In this reblogged post, Daniel K offers some insights and advice on writer’s block — sometimes a problem for thesis writers as well as professional authors. Another useful source of comfort and concrete advice on the “work avoidance problem” is Steven Pressfield’s The War of Art and its sequel, Turning Pro. If you are feeling “stuck” — take a look!   — Edprof

Kay Solo

I recently got into a discussion on another social network on the subject of writer’s block, and I learned that the issue of whether writer’s block is real or not is actually a point of contention. I’ve always taken the side that writer’s block is a very real thing (I’m a writer, it’s an occupational hazard), but there are many more who disagree, even to the point where I was in the minority in said discussion. I thought it was fitting for a blog post, both since I commonly write about writing and because I feel rather strongly on the subject. I should warn you readers, though: this post will get long.

The post in question was basically ten quotes from various authors talking about how writer’s block doesn’t exist, how it’s actually more like idea block and how anyone who uses that excuse is obviously just coming up…

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Interview Question Design Tips

There are many excellent books about qualitative research design.  These are especially valuable for those who are working without access to a mentor.  Even for those who have had classes, read books and worked with mentors, when it comes to actually designing a study, it is easy to forget some of the finer points.  This can lead to research designs (for example, interview questions) that need improvement.  As a grad student, I had the great good fortune to work with several first-rate teachers of qualitative research — Steven J. Taylor, Marion Lundy Dobbert, Gary Allen Fine, and Michael Quinn Patton.  Each generation of scholars and researchers must learn anew.  So, I pass their legacy along as I am able.

In the interest of brevity, from time to time, I will pass along a couple of “tips and tricks” to keep in mind when designing qualitative studies.  In this post, I offer three tips for avoiding design errors that can undermine the quality of your interview questions.  The media environment may tilt us all toward formulating suboptimal and problematic interview questions.  We hear a LOT of journalists posing questions that are fine for journalism, but not for social science.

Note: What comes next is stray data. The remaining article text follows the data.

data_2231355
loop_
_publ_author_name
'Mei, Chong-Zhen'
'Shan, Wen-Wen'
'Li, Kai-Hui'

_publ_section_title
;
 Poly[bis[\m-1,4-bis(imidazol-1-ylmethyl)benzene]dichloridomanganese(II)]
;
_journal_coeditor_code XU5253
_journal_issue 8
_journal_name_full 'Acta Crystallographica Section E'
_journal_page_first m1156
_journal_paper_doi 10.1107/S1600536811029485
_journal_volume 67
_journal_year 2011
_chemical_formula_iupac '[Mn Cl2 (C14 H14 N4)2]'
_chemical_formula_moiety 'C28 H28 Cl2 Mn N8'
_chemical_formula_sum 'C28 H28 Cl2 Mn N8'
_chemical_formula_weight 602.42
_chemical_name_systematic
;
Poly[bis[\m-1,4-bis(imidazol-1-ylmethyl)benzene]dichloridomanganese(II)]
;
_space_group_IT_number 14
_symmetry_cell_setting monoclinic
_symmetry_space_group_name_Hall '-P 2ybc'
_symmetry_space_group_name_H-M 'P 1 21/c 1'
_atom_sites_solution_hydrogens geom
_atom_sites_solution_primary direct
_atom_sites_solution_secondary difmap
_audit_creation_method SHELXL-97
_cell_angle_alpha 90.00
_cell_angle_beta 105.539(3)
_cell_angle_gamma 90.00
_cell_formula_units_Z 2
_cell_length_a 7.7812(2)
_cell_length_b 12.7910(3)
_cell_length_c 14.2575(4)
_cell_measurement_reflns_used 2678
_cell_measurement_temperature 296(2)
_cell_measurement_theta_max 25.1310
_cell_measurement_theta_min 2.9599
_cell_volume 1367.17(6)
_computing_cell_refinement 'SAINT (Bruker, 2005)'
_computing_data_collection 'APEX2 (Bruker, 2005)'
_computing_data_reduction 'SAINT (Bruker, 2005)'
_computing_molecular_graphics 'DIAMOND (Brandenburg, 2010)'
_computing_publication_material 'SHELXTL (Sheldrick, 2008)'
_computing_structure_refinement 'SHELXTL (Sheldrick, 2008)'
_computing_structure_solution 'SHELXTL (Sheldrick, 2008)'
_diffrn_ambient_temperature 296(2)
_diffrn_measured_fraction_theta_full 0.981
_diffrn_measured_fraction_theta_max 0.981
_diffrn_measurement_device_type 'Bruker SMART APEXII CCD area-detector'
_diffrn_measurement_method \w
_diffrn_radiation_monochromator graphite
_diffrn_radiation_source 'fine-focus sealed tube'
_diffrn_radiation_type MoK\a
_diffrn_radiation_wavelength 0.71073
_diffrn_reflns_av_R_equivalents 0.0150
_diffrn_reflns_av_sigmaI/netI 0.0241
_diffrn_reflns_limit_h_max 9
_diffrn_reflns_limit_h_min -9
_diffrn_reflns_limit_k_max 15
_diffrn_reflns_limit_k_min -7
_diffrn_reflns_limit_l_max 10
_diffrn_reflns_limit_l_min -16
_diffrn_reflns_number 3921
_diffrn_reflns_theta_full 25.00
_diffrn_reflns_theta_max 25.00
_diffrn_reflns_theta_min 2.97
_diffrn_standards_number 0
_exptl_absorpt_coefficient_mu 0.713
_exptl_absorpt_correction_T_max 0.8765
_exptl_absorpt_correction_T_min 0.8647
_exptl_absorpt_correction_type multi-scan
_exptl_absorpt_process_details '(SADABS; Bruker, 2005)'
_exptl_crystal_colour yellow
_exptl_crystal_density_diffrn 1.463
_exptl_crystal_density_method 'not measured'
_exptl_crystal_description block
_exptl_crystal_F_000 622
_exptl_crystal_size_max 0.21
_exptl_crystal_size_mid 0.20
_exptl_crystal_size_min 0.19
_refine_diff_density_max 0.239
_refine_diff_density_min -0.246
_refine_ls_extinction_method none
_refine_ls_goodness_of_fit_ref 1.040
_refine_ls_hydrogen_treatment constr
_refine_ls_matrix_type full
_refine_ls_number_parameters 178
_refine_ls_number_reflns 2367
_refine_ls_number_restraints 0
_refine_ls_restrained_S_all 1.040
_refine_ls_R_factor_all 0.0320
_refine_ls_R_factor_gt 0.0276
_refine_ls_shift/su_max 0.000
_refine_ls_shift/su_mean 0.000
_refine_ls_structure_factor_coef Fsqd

Today’s tips:

Avoid “DOUBLE-BARRELED” questions.  (Asking two questions rolled into one.)  Example: “What jobs did you do at home and how did you feel about them?”  Too complicated to answer!  It can also be hard to analyze answers because in some cases, you might not be able to tell which question the interviewee is referencing in their reply.

Avoid LEADING questions.  Note that the question above is also a LEADING question.  It introduces the term “jobs” into the conversation about home life, therefore “leading” the interviewee to (perhaps) narrow her focus to a particular domain or way of thinking about her experiences.  It also assumes that we have all had “jobs” (and also that we think of certain kinds of activities as such).

And finally, avoid WHY questions.  This is because we never really know why.  Therefore, when asked, we tend to just make something up to be polite.  Again, it is just too complicated!  Better to employ that trusty tactic — “Tell me more about that…” after the interviewee “spontaneously” introduces a term or an experience that is relevant to the research question.

There you are — a few things to ponder as you (hopefully, also) enjoy the joys of the summer season.

–EdProf